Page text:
When a young person leaves for college, the focus is often, for both parents and the student, on academics and social life. Parents and teens may both wonder if the student is ready to navigate difficult academic requirements and manage studies in the face of new freedoms related to social relationships.
Adolescence and the years of young adulthood are typically carefree and sometimes a bit haphazard. But what many young people often don’t see is that decisions made in youth often have consequences that follow into the later years.
Energy drinks are extremely popular. They’ve become the beverage of choice for a variety of individuals, including busy teenagers and on-the-go parents. Considering our busy lifestyles, it’s little wonder why.
Young people, in particular, seem to be latching onto a new, related trend: mixing alcohol with energy drinks. More than 25% of college drinkers have mixed alcohol with energy-laden beverages, according to researchers at the University of Florida . However, experts are learning that, for those who abuse alcohol or struggle with alcoholism, the combination of energy drinks and alcoholic beverages can have serious – and even deadly – consequences.
Music that appeals to young audiences and hints at drug use is nothing new. But some genres do a lot more than hint. Rap music, for example, has a decades-long history of lauding the newest drugs and celebrating them in so many words. Now Molly, a drug related to ecstasy, is just the latest in a long line of star brand substances.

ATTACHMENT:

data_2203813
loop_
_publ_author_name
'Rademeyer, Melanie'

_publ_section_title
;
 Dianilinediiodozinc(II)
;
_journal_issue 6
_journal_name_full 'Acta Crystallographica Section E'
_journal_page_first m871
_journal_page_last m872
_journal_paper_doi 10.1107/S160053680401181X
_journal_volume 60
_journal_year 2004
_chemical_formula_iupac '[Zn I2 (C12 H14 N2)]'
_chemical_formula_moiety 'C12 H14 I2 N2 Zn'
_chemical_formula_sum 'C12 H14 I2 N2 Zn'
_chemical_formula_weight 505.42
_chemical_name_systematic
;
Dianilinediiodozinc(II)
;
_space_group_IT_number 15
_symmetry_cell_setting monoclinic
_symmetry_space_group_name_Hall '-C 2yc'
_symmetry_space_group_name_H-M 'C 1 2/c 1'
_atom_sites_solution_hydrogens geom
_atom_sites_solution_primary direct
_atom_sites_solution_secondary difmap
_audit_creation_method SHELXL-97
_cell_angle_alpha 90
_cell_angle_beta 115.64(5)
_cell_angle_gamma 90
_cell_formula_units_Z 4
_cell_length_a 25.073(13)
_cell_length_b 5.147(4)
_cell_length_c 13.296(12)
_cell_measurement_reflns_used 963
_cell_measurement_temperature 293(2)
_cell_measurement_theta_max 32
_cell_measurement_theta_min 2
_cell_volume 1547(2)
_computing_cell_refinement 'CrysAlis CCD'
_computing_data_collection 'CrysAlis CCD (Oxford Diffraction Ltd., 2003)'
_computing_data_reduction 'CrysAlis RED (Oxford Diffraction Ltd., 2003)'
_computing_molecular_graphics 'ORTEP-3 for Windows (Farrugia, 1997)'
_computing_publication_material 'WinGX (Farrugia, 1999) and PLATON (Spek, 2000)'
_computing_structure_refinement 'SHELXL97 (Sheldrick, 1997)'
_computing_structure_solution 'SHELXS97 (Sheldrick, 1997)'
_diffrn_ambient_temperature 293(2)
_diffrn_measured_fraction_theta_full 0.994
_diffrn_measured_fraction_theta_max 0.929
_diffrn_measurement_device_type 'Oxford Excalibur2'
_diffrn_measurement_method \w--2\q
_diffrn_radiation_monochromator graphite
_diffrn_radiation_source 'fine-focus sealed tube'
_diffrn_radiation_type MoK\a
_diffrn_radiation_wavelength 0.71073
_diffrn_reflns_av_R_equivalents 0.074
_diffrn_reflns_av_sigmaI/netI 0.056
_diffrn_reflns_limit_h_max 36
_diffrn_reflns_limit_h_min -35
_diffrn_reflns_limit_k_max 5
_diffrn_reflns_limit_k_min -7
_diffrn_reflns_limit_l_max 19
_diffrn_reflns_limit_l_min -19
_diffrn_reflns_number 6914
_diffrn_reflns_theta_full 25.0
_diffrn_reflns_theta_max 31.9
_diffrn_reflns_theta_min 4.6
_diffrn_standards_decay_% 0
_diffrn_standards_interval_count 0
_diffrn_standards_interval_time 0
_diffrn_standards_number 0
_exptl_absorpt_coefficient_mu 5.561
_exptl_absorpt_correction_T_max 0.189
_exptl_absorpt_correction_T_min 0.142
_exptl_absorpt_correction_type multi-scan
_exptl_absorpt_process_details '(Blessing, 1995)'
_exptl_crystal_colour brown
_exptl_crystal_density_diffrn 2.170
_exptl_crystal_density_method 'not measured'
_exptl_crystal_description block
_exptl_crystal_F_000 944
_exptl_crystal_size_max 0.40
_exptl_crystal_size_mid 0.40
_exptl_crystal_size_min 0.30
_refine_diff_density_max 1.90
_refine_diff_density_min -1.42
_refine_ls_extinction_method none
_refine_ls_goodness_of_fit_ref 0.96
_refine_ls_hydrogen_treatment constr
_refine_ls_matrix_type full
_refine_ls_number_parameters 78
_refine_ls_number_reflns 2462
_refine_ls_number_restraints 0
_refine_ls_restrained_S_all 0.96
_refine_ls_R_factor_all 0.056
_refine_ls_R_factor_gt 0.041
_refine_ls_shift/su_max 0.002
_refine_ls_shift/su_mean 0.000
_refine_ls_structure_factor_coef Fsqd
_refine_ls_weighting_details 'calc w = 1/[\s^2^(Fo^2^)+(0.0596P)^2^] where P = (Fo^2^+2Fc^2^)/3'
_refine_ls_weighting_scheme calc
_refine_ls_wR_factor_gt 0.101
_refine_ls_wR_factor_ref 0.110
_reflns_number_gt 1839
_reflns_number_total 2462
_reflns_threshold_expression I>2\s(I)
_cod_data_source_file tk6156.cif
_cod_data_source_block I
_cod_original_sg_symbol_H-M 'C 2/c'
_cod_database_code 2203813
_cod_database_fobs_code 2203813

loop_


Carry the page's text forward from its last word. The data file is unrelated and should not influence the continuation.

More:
Parents often imagine worst-case-scenarios when they send their college freshman off to campus for the first time. They may wonder if their child is going to try drugs as they transition to an unprecedented level of independence and freedom, and then wonder what level of experimentation is going to result in major problems.
Alcohol consumption is associated with elevated risks of injury, dangerous sexual behaviors and crimes such as assault. When alcohol is consumed by an underage drinker, the risks may multiply due to increased levels of impulsivity among teens.
Following a night of heavy drinking, the drinker is rarely the only one to pay a price. Safety at work, the ability to perform well on the job or in school and relationships are all jeopardized by the after-effects of too much alcohol. Of, course, the drinker themselves does often suffer painfully.
The relationship between academic performance, social activities and choices related to alcohol and other substances is one that keeps many parents awake at night. Trying to determine what factors in their kids’ lives may point to making a mistake in other areas can lead to a chicken-and-egg internal argument about how to keep kids from going astray.
The likelihood of college students to try binge drinking may be connected to the methods they have in place for dealing with stressful situations.
Getting a young adult prepared for college involves much more than buying books and securing a dorm room. New freedoms and opportunities will bring circumstances that affect the emotions and choices that students will make outside the classroom. The stresses involved in the first semester of college can cause dangerous impulses if a person is not emotionally and maturely prepared.